Egypt farmers fear water supply threat from Ethiopia dam
Egypt farmers fear water supply threat from Ethiopia dam
“We don’t want this dam,” says Saeed Al-Simari, standing on his modest land in Egypt’s fertile Nile Delta region.
“We want to plant our land, we need water. It’s hard enough with the water we have, imagine when we don’t have anymore,” said Simari.
“We are very worried about our crops,” he told AFP.
Ethiopia is pressing ahead with construction of a $4.2 billion (3.2 billion euro) Grand Renaissance Dam, set to become Africa’s biggest hydroelectric dam when completed.
The announcement of the project caused a national outcry in Egypt, with politicians, media and farmers warning that the dam could pose a national security threat.
Water experts in Egypt say there is already a water deficit in the country due to the exploding population.
“The average person uses 620 to 640 cubic meters (21,000 to 22,600 cubic feet) per year. With the water poverty level defined at 1,000 cubic meters, we are already below the water poverty level,” says Alaa Al-Zawahry, a dam expert and member of a government commission tasked with studying the downstream impact of Ethiopia’s dam.
Egypt, which fears the project may diminish its water supply, says its “historic rights” to the Nile are guaranteed by two treaties from 1929 and 1959 that allow it 87 percent of the Nile’s flow and give it veto power over upstream projects.
But a new deal was signed in 2010 by other Nile Basin countries, including Ethiopia, allowing them to work on river projects without Cairo’s prior agreement.
In May, Ethiopia began diverting the Blue Nile a short distance from its natural course for the construction of the dam, but has assured its neighbors downstream that water levels would not be affected.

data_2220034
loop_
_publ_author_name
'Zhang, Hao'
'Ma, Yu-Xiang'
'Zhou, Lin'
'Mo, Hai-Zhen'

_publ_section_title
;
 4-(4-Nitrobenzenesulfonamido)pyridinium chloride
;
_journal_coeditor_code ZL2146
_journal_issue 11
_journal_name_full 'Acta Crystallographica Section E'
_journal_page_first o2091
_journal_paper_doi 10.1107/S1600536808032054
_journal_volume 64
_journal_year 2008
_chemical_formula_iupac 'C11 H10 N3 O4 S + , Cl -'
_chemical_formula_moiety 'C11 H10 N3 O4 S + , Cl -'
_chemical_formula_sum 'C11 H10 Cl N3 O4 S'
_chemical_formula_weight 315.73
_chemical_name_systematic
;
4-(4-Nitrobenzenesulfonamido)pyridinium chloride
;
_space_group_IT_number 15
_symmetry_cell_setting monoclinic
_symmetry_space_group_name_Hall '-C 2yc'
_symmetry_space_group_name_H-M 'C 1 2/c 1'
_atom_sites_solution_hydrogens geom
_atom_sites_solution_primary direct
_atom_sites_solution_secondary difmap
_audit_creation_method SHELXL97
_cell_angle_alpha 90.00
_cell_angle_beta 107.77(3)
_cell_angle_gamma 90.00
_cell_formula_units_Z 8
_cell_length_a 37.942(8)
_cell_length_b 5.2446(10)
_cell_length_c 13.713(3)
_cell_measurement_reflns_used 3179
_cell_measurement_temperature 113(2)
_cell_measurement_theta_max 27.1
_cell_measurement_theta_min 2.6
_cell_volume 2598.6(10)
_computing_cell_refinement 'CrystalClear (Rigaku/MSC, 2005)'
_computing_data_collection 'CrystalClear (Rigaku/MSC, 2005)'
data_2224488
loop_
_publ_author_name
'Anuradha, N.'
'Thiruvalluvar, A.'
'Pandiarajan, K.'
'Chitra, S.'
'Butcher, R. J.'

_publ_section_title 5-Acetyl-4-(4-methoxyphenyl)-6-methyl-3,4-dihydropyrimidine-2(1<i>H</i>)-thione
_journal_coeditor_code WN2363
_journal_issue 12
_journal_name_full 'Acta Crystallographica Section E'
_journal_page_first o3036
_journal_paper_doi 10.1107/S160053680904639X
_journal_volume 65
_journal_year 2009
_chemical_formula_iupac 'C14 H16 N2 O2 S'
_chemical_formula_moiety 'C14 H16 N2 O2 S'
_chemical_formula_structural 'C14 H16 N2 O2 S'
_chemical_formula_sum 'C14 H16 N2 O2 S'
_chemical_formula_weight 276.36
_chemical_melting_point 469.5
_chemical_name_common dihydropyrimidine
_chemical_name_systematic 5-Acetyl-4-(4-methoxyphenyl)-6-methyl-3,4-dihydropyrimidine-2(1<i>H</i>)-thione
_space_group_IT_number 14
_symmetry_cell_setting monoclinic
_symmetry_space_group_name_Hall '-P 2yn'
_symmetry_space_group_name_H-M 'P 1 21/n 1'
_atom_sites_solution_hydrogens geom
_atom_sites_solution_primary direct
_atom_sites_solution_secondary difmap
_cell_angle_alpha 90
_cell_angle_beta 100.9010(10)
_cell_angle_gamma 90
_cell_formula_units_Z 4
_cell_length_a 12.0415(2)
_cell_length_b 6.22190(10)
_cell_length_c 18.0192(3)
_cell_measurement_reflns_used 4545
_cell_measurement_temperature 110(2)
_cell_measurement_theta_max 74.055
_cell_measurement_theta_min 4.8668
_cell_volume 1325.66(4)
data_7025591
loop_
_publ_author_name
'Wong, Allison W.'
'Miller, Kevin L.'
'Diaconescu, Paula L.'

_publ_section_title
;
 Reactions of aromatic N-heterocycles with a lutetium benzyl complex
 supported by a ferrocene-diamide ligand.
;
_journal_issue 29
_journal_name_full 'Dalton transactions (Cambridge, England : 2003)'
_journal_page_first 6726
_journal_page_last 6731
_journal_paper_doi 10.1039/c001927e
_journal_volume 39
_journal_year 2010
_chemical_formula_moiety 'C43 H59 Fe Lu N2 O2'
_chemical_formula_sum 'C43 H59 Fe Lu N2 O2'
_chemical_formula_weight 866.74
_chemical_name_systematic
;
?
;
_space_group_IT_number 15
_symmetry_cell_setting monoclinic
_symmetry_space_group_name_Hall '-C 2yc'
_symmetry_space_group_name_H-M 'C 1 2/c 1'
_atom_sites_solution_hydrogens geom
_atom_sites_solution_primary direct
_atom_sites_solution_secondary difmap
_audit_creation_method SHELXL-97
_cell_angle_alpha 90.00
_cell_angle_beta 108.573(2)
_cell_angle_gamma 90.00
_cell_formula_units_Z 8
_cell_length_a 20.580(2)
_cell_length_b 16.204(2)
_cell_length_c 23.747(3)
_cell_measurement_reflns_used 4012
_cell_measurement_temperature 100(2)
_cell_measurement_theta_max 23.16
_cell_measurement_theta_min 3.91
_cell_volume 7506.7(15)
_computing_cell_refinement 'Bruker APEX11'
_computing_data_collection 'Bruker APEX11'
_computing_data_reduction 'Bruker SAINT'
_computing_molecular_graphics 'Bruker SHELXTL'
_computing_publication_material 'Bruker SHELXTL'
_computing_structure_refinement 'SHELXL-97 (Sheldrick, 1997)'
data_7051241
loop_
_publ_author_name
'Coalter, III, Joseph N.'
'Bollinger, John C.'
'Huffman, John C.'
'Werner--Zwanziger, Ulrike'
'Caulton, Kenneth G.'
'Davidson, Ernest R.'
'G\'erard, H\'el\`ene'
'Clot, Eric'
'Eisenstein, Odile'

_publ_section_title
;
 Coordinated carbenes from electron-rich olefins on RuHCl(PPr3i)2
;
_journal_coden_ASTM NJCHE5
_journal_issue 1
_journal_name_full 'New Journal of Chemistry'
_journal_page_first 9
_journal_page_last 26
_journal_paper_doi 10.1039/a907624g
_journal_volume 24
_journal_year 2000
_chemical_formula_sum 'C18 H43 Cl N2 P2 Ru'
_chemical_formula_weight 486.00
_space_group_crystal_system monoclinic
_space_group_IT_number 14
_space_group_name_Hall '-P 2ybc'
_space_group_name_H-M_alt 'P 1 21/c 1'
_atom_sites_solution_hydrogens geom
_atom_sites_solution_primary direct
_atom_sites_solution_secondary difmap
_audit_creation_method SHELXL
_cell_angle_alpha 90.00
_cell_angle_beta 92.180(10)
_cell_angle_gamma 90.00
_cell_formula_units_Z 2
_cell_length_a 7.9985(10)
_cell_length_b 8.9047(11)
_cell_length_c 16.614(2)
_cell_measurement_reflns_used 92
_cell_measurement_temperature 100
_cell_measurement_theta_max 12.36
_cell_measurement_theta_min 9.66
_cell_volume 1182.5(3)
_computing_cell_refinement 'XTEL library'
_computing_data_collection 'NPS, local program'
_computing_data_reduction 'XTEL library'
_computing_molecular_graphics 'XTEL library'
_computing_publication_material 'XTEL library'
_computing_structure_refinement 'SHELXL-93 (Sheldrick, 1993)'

But Egyptians fear a doomsday scenario in which water shortages would lead to crop failures and electricity cuts.
A study by international experts on the dam’s impact on the river has been submitted to Egypt and Sudan, which also relies on Nile resources and supports Ethiopia’s hydro-electric project.
Egypt has dismissed the study’s findings, which minimise the dam’s impact, and has called for further assessments.
The first phase of the Grand Renaissance Dam is expected to be complete in 2016 and will generate 700 megawatts of electricity. When the entire project is complete it will have a capacity of 6,000 megawatts.
The filling of the dam is expected to take around five years and this according to experts will be the most taxing phase for Egypt.
Egypt’s Aswan Dam — which controls annual floods and provides water for irrigation — has a strategic reserve of 70 billion cubic meters, which will drop by 15 billion each year of the filling phase of the Renaissance Dam, says Zawahry.
After five years, “there will be an electricity shortage and the strategic reserve will be used up,” he told AFP.
Ethiopia, for whom the dam promises a much-needed source of energy, has pledged to maintain dialogue with Egypt to resolve any problem.
Zawahry says constant coordination between both countries is crucial.
“There will always be a conflict between Ethiopia wanting to produce more electricity and Egypt receiving the water it needs,” he said.
But it is difficult to accurately predict the exact impact of the Renaissance Dam.
“It’s all a question of probability,” said Zawahry, with many variables playing a part.
“On the Nile, from Ethiopia to Aswan, there are several dams but they are small and their effects are small. But if there will now be a 74 billion cubic meter dam, the management of both dams has to be very well coordinated,” he said.
The water ministers of Egypt, Sudan and Ethiopia are to hold talks soon to discuss the progress of the dam, Egyptian officials have said.
“We have heard many encouraging statements from the Ethiopian side saying that the dam will not affect Egypt. The mood is positive,” said Khaled Wassef, spokesman for the ministry of water resources and irrigation in Egypt.